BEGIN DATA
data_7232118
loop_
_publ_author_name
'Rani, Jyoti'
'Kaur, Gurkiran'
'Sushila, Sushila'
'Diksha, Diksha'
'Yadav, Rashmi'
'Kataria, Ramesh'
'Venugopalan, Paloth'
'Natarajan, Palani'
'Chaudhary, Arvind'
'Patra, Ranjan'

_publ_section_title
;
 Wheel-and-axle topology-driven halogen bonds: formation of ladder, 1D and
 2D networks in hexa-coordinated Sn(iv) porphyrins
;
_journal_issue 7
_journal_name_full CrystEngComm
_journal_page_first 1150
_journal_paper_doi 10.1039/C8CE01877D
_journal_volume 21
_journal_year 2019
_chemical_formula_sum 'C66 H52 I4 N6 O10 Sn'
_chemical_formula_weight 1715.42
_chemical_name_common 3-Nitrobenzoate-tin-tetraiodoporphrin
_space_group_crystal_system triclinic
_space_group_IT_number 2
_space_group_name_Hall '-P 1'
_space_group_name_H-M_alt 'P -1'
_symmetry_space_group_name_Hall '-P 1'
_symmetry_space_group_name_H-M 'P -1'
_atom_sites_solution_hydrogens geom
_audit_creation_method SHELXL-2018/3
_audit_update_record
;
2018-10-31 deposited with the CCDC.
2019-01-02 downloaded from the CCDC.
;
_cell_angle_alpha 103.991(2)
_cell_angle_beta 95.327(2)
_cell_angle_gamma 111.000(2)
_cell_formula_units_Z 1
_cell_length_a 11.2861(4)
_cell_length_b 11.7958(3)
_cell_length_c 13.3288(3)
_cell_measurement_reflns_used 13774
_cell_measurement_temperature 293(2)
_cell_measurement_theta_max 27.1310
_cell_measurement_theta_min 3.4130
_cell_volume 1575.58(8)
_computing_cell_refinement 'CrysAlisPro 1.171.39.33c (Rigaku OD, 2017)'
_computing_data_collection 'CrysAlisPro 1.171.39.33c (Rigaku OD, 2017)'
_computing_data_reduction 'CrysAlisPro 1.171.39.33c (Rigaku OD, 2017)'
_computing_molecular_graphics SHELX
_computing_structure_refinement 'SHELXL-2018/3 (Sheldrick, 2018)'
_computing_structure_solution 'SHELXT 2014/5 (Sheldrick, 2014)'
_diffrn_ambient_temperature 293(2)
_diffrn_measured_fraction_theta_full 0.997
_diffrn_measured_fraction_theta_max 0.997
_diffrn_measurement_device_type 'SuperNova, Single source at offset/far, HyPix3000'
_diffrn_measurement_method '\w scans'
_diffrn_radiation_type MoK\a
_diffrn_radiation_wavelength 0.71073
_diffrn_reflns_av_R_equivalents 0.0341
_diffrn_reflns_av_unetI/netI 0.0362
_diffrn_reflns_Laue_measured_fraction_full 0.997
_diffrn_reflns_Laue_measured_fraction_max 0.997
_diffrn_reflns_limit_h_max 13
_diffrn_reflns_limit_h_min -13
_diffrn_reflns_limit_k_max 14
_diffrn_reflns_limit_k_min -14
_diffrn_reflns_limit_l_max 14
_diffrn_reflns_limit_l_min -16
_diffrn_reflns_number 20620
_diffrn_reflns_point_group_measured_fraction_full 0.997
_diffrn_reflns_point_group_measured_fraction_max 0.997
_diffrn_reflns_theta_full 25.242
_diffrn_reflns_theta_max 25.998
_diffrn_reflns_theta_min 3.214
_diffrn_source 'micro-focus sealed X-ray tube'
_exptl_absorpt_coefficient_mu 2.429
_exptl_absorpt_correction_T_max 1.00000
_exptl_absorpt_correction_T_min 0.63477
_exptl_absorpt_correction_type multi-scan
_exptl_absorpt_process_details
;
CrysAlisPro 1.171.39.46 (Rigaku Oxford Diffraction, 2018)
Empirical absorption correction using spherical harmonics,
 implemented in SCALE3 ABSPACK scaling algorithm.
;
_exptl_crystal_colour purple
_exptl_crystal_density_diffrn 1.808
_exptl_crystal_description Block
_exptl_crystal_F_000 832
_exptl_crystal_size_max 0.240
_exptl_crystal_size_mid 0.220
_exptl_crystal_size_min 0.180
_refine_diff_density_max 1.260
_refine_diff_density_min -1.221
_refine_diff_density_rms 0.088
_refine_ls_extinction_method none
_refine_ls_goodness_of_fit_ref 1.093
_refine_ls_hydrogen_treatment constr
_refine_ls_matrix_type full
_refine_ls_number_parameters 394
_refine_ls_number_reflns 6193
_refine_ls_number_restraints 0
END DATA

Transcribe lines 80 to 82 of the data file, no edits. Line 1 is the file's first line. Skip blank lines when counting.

_diffrn_reflns_theta_max 25.998
_diffrn_reflns_theta_min 3.214
_diffrn_source 'micro-focus sealed X-ray tube'